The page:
Struggling to Understand

Thoughts on an article from the St. Paul Pioneer Press, Sunday, August 17, 2014

IGHGrampa writes about ‘struggling to understand issues of Life (and Death)’. He reflects upon the suicide of Robin Williams, saying he had everything a person could possibly want, so how could he possibly want to take his life? Perhaps he has a point, but, many would ask, who is to judge? This point of view reminds me once, when I actually took the attitude, that if someone wants to kill themselves, it is alright. Today, I think twice before making this judgement, and it all stems back to when Someone, somewhere, when I lived in Nebraska, had taken their life. I don’t remember who they were, but it was someone, a coworker of mine and I were talking about one day, at a cafe, or bar. What I do remember, is my conversation with this very attractive blond girl, younger than myself. I really liked this girl a lot.  I think it was her very strong character and the self-confidence, with which she projected herself. In reference to this suicide, I said something to the effect, that it was this person’s decision to do what they wanted with their life, whether it was to continue on, or end it by their own hands. What will never leave my memory, is this girl’s totally unexpected, and strong reaction to my statement. With her steel blue eyes, she looked into, my eyes, and told me point blank; “It’s wrong!” She was adamant and unwavering in her statement, and went on to say that it was a totally selfish act, and that this person had no regard for the feelings of others around him or her. She was so fixed in her opinion that it truly made me stop and think about the act of suicide. To this day, and with utmost respect, I think of the proud and moral position this girl took, and I admire her still, for standing her ground on an issue, about which many people were, and still are, wishy washy. Furthermore, she was young, in the years of the late 70’s, a time when, ‘everything goes’. Today, I shame myself for not having a stronger spine and for following the opinion of the flock.

Going back to the article, IGHGrampa goes on to talk about ‘the struggle’, so to speak. He makes reference to the main character of the movie “Precious”, a woman who seems to have “insurmountable” problems. He writes about the struggle by astronomers to acquire knowledge and an understanding of how the planets and stars are formed, the forces of existence itself.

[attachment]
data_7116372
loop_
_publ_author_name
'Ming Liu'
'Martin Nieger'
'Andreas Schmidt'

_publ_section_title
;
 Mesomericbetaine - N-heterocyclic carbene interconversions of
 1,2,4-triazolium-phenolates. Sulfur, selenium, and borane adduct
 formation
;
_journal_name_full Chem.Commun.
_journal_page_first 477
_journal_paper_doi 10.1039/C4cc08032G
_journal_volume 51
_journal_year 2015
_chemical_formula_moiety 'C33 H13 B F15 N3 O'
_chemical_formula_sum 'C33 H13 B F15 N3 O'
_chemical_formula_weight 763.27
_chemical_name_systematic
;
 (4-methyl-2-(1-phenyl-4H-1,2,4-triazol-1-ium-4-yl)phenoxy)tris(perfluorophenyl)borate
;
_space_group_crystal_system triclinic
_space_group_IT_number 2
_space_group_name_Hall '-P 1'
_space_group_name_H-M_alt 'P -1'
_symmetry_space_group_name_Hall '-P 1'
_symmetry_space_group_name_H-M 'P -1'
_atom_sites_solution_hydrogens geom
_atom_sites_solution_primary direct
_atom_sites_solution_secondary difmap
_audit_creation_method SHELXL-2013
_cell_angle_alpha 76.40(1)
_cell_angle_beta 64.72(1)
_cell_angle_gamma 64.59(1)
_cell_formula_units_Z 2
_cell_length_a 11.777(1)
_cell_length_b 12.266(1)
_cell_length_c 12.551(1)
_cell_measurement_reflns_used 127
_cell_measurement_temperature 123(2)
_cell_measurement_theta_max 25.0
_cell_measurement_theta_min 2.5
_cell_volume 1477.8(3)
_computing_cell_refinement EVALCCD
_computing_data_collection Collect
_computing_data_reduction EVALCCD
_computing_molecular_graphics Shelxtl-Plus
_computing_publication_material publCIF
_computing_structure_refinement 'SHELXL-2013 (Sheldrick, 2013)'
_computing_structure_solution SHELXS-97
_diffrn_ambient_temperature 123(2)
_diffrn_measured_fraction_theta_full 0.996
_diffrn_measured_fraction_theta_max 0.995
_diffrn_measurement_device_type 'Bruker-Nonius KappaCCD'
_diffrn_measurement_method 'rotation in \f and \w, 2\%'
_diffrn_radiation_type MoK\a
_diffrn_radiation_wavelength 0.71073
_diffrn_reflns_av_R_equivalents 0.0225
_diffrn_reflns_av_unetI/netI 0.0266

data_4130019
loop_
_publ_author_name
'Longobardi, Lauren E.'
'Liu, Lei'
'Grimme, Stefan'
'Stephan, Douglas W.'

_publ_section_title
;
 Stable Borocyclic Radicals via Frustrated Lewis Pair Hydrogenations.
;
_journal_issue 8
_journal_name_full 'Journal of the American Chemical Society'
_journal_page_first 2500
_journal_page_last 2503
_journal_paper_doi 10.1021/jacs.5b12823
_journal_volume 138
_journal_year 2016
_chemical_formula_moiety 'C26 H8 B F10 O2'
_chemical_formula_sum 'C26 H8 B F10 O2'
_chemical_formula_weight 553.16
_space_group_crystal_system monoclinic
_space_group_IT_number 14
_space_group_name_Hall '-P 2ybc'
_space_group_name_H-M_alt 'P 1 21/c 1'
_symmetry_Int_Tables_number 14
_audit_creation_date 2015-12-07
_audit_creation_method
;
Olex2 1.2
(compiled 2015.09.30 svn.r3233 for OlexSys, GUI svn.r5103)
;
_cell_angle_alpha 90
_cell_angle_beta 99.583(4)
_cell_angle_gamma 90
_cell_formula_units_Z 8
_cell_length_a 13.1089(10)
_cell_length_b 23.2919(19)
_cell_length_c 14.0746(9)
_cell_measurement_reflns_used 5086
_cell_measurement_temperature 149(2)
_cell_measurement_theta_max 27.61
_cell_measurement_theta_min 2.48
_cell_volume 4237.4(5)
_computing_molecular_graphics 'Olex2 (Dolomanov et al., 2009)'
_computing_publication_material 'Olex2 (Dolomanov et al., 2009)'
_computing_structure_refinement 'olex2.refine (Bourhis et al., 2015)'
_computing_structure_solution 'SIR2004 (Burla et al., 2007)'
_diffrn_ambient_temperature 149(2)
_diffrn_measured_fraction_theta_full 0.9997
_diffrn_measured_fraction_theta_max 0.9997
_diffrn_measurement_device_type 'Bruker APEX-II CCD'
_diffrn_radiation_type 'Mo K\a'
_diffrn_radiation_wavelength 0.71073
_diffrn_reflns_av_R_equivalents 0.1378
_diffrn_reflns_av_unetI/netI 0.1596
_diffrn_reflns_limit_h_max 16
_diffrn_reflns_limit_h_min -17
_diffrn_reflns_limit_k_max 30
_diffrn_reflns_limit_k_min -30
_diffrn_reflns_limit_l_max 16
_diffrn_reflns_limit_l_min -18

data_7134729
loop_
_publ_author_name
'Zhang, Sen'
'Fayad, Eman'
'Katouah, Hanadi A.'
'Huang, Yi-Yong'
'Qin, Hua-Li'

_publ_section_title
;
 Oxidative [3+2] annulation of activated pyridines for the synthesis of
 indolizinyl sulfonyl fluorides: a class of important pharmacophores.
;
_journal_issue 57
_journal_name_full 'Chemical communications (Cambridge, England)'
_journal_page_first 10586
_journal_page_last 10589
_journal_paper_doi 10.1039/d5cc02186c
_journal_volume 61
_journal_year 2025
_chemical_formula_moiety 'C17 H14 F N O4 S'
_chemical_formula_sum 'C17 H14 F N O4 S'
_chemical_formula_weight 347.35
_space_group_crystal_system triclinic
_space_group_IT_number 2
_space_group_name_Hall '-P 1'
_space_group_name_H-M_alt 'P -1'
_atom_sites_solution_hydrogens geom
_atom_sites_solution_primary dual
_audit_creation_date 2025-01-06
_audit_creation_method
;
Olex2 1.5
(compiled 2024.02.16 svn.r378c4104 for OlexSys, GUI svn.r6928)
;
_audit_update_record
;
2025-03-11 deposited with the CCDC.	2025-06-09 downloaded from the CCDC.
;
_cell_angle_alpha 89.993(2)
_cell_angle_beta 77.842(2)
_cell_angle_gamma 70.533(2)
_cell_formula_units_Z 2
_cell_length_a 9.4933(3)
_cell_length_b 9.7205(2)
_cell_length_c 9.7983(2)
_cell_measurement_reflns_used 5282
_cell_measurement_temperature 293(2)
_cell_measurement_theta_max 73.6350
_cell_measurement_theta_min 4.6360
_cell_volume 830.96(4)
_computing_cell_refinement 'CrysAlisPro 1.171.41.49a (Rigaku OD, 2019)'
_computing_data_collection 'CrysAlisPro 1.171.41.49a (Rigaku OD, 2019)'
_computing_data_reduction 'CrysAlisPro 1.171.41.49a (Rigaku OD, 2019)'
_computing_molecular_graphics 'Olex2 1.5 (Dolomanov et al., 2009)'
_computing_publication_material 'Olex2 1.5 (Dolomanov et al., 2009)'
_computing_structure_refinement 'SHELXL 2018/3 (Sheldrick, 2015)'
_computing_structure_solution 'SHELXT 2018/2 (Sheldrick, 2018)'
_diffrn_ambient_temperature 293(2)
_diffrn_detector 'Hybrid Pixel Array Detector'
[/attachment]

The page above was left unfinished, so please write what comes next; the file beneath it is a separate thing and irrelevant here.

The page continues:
Pondering these struggles, Grampa remarks on his own trivial struggles, and that ‘sometimes you just have to put the struggles aside for a time.’ He even works on his own little problems in his workshop, to help him forget about the larger struggles of the world. Or, he likes to simply listen to classical music, to escape. His final statement makes so much sense to me, and that is, that perhaps, in order to understand, the key is ‘to make an effort to remove oneself from the struggle’, someway, somehow.

Grampa’s words bring me back to the idea of the struggle, to choose life, or death, between what is right, and what is wrong. In light of these thoughts, it is our duty, to find something that can be done for those, who find themselves alone in a moment of desperation, something to prevent them from hurting themselves, and/or others, whether it be with words, actions, or no action.  The passive-aggressive route. To help them to make an effort to ‘remove themselves from the struggle, and carry on in this world of life and death.  If my blond friend were here today, she would know. She would know what to say, and do.

Presently, I am thankful that this girl stepped into my life, if only for a short time. Like a few people in my life, she is gone, hopefully living, nonetheless, out of my radar.  Yet, the spirit of her hopefulness, has not subsided.  When the question of suicide ever comes up, I think of this girl, who worked by my side, in Lincoln, Nebraska, and, I think twice.